Exactly two months ago, Sudan’s peaceful revolution against 30 years of dictatorship was crowned by the establishment of the 1st civilian government in 3 decades. The victory came at a dear and painful price, with many young lives lost and many more injured, maimed, detained and sexually assaulted. The new technocratic government had been given the seemingly impossible task of attempting to resurrect in 3 years what had been systematically destroyed over 3 decades, and to do this it pledged to appoint the best of the best. The most recent of these appointments was Sudan and the Arab world’s first female chief justice, honourary Niemat Abdallah, sworn into office a few days ago. She is the latest addition in a line of the highest ranking female officials in the country, bringing the total to a meagre yet enormous 7: herself, 2 women in the sovereign council, and 4 ministers including the country’s first female minister of foreign affairs. But even as women celebrate this hard-won victory, it is painfully obvious what a tiny victory it is in the long battle towards dismantling the patriarchy and putting women in the place they deserve. And despite its small size, it did not come easy.
The coalition that guided the protests had put in place an Agreement of Freedom and Change which more than 80 political and civilian parties had signed, and which became the manifesto of the revolution. The agreement clearly stated that among other things, women would have at least 40% of seats in all levels of government. But after former president Omar Albashir was deposed on April 11th and negotiations with the Transitional Military Council began, we watched in dismay as rooms full of men led negotiations, spoke on television and signed agreements. Towards the end of the process (mostly to shut people up), one woman was pushed into the room and propped up in the back line when pictures were taken. However, neither she nor any other women were invited anywhere near the stage during the fancy signing ceremony of transitional constitutional document which effectively ended military rule and ushered in the era of (partial) civilian governance.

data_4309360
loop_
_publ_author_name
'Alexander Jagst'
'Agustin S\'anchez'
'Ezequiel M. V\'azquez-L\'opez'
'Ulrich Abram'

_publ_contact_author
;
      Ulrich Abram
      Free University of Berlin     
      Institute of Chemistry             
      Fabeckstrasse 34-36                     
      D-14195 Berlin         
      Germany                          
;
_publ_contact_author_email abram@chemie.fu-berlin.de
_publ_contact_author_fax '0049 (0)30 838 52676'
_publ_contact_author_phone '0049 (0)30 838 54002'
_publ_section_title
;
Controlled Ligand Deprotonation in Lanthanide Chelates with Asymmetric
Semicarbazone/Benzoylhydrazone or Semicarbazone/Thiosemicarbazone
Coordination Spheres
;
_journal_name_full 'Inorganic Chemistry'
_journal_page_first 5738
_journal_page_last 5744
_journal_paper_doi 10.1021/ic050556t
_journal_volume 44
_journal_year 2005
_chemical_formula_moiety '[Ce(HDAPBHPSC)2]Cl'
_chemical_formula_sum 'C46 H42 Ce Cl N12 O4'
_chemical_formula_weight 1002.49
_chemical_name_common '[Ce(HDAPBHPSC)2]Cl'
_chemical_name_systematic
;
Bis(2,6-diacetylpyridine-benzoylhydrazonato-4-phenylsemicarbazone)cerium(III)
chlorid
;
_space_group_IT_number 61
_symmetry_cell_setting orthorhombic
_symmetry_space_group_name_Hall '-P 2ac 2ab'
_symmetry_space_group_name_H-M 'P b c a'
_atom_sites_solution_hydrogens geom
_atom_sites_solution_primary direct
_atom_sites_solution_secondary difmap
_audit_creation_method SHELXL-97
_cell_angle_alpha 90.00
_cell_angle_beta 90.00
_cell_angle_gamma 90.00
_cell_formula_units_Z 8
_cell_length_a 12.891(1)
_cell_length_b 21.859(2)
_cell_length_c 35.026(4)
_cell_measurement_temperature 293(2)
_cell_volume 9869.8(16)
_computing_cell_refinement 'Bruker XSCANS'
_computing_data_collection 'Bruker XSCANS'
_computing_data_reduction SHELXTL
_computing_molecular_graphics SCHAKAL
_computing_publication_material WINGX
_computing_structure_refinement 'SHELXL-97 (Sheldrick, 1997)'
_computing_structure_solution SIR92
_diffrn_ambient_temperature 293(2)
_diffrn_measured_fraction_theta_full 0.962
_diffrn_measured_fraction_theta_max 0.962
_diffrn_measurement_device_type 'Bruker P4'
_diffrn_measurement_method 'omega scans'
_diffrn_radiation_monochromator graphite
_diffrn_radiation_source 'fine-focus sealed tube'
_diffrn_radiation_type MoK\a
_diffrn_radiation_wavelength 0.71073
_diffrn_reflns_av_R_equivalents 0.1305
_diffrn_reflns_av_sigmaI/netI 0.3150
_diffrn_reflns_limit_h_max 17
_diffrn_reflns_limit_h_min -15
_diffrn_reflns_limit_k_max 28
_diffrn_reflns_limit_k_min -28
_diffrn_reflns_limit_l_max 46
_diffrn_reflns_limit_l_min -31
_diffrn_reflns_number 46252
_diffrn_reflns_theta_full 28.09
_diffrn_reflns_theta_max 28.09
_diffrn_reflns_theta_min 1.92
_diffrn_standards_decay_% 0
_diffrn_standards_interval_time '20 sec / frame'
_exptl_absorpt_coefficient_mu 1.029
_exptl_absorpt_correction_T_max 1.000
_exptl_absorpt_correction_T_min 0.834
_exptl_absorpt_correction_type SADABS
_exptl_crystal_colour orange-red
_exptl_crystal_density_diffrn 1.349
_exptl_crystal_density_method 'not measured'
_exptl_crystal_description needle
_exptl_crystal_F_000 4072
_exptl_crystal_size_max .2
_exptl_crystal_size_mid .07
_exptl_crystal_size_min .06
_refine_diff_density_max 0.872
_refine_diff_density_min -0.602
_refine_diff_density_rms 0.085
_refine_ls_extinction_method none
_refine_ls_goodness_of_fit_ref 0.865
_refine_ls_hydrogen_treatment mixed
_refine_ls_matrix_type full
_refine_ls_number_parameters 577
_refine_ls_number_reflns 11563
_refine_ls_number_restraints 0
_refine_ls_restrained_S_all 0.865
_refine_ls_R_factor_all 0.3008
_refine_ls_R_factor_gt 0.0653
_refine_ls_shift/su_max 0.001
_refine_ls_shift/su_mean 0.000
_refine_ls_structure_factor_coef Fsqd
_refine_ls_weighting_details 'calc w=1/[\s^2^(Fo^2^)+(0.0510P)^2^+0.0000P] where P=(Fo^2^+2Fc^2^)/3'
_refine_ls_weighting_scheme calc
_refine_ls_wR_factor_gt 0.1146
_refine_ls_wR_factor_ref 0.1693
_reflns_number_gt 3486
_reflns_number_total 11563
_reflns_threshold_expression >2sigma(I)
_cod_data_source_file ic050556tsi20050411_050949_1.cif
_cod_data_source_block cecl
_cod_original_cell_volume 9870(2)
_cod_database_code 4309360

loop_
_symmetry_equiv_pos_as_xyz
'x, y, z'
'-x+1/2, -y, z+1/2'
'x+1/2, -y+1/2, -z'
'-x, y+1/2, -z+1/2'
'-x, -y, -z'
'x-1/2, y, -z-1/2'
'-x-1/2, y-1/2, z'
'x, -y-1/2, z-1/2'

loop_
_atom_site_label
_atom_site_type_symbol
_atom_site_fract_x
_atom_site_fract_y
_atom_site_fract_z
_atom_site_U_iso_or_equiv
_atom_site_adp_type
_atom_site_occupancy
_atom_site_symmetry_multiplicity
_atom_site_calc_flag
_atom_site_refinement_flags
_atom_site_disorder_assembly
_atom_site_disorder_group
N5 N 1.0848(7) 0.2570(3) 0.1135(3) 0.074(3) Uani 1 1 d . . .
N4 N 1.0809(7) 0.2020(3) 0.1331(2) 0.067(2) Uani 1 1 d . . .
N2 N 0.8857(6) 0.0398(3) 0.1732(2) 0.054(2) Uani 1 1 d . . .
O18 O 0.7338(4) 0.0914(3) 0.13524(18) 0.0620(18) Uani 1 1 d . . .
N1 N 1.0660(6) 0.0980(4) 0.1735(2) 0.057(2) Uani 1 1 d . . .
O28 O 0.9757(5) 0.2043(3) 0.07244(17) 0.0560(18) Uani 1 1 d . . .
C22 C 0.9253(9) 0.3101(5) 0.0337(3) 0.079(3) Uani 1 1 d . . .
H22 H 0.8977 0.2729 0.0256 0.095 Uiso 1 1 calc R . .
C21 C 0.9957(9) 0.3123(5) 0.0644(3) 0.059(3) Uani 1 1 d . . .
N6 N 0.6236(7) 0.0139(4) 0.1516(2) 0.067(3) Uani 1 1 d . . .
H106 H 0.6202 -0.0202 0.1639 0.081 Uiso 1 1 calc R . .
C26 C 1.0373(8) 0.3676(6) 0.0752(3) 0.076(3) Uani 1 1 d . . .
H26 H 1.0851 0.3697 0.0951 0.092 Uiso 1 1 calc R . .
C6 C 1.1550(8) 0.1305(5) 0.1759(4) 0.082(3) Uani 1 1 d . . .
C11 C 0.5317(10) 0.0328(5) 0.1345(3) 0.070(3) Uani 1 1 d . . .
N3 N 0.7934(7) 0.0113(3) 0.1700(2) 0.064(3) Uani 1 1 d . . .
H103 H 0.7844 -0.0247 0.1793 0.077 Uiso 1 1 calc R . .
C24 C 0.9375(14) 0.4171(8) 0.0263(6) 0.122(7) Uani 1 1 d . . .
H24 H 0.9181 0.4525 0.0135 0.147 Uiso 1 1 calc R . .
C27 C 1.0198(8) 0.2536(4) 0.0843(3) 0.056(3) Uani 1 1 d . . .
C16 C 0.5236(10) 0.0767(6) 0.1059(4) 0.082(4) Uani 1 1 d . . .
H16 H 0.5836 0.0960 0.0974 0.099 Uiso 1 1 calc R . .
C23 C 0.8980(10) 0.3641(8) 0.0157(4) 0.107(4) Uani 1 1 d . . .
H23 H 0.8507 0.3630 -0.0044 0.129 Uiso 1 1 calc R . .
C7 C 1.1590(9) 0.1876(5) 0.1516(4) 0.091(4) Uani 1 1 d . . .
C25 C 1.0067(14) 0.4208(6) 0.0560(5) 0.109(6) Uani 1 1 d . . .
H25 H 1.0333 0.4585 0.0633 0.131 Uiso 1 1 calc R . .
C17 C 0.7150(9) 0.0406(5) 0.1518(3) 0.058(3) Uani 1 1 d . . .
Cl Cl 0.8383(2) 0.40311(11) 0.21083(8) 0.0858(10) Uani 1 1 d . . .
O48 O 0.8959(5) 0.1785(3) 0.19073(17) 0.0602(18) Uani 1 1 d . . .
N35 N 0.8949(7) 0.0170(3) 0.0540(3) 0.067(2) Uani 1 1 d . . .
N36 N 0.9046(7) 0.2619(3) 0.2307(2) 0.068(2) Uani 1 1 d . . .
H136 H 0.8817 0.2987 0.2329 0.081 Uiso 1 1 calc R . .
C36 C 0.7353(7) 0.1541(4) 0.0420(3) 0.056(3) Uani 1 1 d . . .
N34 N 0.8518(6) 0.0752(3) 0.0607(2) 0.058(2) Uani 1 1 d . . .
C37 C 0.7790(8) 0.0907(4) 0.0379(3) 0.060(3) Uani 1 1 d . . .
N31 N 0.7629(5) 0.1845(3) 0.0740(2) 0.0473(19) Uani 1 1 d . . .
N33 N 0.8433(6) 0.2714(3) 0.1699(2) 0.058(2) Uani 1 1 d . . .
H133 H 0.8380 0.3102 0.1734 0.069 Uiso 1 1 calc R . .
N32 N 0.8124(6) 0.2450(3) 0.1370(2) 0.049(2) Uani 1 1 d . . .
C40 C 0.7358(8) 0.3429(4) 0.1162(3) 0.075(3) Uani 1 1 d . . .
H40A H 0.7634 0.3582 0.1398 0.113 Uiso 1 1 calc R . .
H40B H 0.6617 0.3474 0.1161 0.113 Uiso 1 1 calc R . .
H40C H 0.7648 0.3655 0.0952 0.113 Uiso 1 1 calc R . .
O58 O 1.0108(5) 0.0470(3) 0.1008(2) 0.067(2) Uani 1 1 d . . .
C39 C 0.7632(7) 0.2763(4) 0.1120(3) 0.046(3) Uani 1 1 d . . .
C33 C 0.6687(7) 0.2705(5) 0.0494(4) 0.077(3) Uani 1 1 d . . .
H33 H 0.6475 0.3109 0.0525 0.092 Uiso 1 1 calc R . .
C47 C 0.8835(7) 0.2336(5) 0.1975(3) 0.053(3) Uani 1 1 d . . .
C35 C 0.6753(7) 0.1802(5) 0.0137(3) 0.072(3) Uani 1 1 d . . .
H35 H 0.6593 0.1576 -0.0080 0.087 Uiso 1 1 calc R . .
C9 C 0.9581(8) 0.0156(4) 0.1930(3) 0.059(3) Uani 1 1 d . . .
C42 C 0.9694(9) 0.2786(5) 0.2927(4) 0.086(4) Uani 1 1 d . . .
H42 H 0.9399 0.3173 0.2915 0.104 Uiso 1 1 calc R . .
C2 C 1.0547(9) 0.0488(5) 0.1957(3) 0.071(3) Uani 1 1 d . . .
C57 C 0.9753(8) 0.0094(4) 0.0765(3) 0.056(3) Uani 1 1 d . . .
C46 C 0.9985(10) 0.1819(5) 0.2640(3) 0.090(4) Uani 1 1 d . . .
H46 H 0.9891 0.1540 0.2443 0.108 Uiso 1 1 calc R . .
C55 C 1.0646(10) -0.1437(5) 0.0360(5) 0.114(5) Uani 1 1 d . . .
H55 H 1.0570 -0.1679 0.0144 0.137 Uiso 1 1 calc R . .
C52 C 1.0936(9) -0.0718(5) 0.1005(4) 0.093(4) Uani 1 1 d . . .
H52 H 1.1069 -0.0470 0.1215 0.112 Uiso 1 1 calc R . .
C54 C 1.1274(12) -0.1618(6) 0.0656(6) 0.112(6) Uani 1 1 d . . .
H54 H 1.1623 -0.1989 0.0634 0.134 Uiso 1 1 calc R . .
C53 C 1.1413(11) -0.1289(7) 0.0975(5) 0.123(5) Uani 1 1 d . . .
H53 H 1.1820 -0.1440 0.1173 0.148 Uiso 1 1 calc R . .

It wasn’t clear just what the problem was. Were there not any qualified women? Were the women being actively excluded? Did the women not want to step up to the responsibility? Whenever approached with the issue, opposition leaders would avidly agree that it was unacceptable, then shrug their shoulders in a show of perplexity over what the problem exactly was and who was behind it. Then, when the technocratic government was being formed and nominations for ministerial positions were put forward from the same coalition of political and civilian parties, a total of 65 nominations were made for the 20 positions – only 16 of which were women. By then it had become obvious that all the fancy talk about women’s representation was just the usual lip service, and women took matters into their own hands. They started posting and sharing impressive resumes and backgrounds of dozens of women from all over the world as nominations for the different ministerial and administrative positions.